] and the Model-Based Systems
Engineering (MBSE) process presented by MacCalman, Beery, and Paulo [
] mission engineering
should be speciﬁcally focused on simultaneous operational and system-level development to support
not only warﬁghting mission effects, but also system integration and system acquisition. Figure 1
present a high-level description of the mission engineering strategy as presented in Hernandez,
Karimova, and Nelson .
2.2. The Naval Postgraduate School’s Systems Engineering Program
The NPS Department of Systems Engineering offers three resident master’s programs as well as
two distance-learning master’s programs. These programs are open to both active duty U.S. Navy
ofﬁcers as well as ofﬁcers from other services and DoD civilians. The programs focus not only on
development of technical skills and expertise, but also focus on development of leadership and
program management skills through operational use of those skills. In support of that goal, students
are expected to produce an individual thesis or participate in an applied capstone research project that
demonstrates the use of coursework concepts in an operational relevant subject.
Unlike many civilian institutions, the vast majority of NPS’s systems engineering students are
mid-career professionals with deep DoD experience. NPS has no undergraduate programs and thus
the Systems Engineering Department focuses exclusively on graduate education. While a small
PhD program exists with roughly 20 students enrolled, the primary focus of the program is on
Systems 2019,7, 38 3 of 13
Figure 1. Mission Engineering Process (from Hernandez, Karimova, and Nelson ).
2.3. Engineering Education
Several approaches are in use at NPS and other educational institutions to teach systems
engineering. Texts such as Systems Engineering and Analysis [
], System Architecture: Strategy and
Product Development for Complex Systems [
], The Art of Systems Architecting [
] serve as the
foundation of many courses in systems engineering departments. In the related ﬁeld of mechanical
product design, The Mechanical Design Process [
] is used extensively. In the case of each
textbook, the process of developing a system generally progresses as follows: identifying stakeholders,
deﬁning requirements, architecting the system, designing the system, prototyping, and testing the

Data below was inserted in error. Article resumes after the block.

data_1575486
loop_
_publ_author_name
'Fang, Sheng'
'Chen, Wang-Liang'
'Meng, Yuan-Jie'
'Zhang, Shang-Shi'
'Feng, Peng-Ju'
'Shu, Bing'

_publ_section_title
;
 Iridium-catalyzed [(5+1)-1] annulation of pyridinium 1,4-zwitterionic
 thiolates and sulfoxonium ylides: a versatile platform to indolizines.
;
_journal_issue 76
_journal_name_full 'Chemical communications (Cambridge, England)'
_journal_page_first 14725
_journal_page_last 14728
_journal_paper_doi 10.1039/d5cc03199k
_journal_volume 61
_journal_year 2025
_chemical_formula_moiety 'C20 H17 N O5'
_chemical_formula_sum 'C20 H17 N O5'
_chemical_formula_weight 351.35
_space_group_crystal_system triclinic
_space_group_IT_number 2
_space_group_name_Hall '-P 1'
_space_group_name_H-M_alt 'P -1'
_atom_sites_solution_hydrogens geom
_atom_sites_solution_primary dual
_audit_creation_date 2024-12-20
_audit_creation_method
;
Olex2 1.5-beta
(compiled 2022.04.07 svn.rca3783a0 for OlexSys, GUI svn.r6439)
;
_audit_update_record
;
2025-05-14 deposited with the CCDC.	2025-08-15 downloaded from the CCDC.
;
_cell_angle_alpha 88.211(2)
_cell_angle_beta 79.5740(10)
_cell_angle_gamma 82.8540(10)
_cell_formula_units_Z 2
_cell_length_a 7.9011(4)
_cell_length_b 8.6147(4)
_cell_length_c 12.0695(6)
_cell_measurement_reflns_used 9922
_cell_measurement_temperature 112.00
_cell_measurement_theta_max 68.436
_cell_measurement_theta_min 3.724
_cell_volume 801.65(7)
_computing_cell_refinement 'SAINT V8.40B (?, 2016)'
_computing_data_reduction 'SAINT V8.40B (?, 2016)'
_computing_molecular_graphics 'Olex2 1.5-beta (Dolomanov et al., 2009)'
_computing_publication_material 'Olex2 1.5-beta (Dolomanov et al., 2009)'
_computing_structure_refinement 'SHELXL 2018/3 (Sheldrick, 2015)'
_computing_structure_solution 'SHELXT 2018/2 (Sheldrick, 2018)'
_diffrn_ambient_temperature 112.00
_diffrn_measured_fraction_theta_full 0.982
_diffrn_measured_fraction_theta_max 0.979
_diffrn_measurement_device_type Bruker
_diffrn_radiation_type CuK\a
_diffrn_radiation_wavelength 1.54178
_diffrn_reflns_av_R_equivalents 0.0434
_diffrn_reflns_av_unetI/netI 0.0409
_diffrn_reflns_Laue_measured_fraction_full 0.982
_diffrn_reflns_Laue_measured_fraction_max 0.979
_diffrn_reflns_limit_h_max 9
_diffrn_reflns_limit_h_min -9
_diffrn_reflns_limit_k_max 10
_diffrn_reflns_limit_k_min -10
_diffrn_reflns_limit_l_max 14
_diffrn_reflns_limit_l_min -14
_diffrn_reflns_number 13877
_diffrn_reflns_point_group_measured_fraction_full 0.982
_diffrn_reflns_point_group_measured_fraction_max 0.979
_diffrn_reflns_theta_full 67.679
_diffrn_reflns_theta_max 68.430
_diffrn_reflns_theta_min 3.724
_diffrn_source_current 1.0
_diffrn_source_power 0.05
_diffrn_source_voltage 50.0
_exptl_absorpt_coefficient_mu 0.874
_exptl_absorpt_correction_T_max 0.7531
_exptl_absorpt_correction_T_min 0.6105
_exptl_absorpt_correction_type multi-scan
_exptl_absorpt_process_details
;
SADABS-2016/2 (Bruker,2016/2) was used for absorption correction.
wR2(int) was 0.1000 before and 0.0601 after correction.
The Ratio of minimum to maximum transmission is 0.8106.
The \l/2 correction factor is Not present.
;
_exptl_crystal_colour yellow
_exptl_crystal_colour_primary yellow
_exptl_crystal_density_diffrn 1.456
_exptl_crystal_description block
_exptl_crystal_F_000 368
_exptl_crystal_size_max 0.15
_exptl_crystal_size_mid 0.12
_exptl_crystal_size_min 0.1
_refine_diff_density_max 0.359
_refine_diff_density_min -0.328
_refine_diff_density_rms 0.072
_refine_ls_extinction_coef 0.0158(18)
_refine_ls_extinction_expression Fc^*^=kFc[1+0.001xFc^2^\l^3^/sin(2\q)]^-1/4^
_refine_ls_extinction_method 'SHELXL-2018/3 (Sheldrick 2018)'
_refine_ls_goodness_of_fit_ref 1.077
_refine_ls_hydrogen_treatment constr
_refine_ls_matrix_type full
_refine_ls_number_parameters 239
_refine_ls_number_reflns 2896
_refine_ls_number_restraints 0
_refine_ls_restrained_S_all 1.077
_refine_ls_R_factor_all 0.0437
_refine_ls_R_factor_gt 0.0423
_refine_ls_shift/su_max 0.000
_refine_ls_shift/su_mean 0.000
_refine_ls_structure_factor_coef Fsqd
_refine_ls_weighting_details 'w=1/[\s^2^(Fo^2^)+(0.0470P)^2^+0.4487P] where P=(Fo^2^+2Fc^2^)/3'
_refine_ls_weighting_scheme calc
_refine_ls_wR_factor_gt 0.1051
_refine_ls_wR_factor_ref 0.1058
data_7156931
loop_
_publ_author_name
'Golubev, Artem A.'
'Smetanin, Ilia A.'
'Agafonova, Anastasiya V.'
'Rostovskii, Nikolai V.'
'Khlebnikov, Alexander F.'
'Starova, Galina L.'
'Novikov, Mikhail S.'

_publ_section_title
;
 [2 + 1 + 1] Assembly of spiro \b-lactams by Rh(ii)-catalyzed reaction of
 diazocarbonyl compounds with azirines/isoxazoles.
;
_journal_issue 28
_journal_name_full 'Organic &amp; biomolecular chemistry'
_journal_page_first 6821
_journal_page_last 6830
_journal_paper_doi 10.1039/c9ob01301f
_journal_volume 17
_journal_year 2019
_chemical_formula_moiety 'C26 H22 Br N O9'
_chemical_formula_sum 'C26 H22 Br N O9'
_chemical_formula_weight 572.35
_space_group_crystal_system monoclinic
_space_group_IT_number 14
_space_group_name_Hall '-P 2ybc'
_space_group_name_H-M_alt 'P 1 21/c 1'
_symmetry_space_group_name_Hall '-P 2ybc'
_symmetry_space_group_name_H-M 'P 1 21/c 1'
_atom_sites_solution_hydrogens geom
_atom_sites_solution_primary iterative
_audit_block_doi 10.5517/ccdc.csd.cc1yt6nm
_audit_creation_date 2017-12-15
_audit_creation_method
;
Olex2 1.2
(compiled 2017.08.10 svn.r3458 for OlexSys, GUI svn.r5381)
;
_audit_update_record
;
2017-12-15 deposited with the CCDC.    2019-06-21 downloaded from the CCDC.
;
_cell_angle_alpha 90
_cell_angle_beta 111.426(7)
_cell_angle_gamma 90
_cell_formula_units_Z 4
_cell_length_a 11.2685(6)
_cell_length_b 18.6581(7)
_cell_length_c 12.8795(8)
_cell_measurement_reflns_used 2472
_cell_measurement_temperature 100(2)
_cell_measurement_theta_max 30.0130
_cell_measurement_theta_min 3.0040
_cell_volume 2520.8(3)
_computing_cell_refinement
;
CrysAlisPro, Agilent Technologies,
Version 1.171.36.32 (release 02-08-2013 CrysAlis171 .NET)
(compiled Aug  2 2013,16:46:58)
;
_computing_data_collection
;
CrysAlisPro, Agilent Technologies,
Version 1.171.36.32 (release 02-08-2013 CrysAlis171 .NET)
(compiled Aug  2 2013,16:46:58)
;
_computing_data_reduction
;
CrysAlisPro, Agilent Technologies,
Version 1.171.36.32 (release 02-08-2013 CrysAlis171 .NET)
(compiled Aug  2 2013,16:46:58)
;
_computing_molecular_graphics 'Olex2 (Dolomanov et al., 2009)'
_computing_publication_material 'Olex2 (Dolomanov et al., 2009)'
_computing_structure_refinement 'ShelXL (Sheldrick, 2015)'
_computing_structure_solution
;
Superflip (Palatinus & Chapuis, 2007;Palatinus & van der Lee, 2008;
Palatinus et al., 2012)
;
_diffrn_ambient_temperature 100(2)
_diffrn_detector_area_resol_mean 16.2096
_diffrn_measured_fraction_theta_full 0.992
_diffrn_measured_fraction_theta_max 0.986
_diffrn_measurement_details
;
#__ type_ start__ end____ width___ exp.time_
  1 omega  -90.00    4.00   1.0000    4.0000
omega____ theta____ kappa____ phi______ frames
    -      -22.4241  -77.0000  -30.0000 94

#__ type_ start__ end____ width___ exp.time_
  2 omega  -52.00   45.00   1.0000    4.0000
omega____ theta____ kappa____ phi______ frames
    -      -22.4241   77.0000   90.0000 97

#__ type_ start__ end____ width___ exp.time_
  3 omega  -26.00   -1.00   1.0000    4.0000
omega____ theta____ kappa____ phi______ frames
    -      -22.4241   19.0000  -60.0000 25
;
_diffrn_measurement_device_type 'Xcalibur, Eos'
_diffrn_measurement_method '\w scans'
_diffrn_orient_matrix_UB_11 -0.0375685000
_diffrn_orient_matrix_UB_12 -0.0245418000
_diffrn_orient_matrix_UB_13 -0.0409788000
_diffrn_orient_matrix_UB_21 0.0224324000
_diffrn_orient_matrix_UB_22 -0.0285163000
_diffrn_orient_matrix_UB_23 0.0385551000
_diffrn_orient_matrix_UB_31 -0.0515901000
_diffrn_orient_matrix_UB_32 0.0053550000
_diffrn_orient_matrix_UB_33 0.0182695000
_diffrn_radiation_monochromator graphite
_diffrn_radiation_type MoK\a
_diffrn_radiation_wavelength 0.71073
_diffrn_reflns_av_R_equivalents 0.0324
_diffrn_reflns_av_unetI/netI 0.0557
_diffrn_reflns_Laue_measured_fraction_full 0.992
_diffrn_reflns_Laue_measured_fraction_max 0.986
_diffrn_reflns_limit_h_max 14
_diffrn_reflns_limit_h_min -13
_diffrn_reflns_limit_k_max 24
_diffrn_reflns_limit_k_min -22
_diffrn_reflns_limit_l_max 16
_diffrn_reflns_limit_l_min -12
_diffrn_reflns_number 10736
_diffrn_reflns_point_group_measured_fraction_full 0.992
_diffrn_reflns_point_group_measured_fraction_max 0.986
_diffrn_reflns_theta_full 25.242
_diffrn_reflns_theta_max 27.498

system prototypes, reﬁning the system, manufacturing the system, ﬁelding the system, and maintaining
In the NPS systems engineering curriculum, some courses are homework-intensive and test-based
while others are more focused on a term-long project or on lab sessions. All students complete a two
or three term capstone project as part of a student team and under the guidance of multiple professors
and instructors. The projects are often DoD-sponsored and generally have sponsors who are actively
involved to shape the projects and participate in the in-progress reviews (IPRs). Before progressing
from one stage of a capstone project to the next, capstone teams must successfully complete speciﬁc
milestones and deliverables. This is similar to how some humanitarian engineering capstone and
project courses at other universities are run [
]. However, one signiﬁcant difference is that students
are required to complete the entire project to receive a passing course grade. Dean and Van Bossuyt [
advocated that a phase gate and sprint approach be used but with the ability for students to never
move past a phase gate during the class if they are not yet ready to move forward. In the case of
NPS capstone projects, this is not practical and would prevent students from having the full capstone
experience. On rare occasions, a capstone project may be extended an additional term if a signiﬁcant
issue occurs although such instances are exceedingly rare.
Based on the NPS System Engineering Department’s current trajectory, it is anticipated that
more courses will shift toward project-based curricula and portfolio-building activities will increase.
Hands-on experiences with lab experiments, working with real systems that students may be
Systems 2019,7, 38 4 of 13
familiar with from their prior work experience, and other improvements to the curricula are planned.
Already, several courses such as the systems architecture course have shifted to have expanded
3. Overview of Capstone Course
The capstone teams at NPS are comprised of between 4–8 students, each of which completes a
research project. Some students also complete a master’s thesis although not all programs require
this. The projects cover a range of topics, from system component integration analysis to early stage
operational concept development. The projects are associated with research sponsors who provide
direction and guidance regarding the speciﬁc subject matter and are advised by a team of NPS SE
faculty members, who guide the project execution. Traditionally, the projects either span the full
spectrum of a systems engineering process similar to the Vee model as deﬁned by Systems Engineering
and Analysis [
] or conduct an in-depth analysis of system development in a segment of that process.
Critically, to ensure relevancy and feasibility in a nine-month time frame the projects are focused
on production or analysis of a speciﬁc system or system component. The projects generally span
nine months and teams deliver three progress reviews to the faculty and sponsors. The projects that
speciﬁcally implement a mission engineering approach expand the focus from analysis of a speciﬁc
system or component to explicitly consider the impact that the design of that system may have on the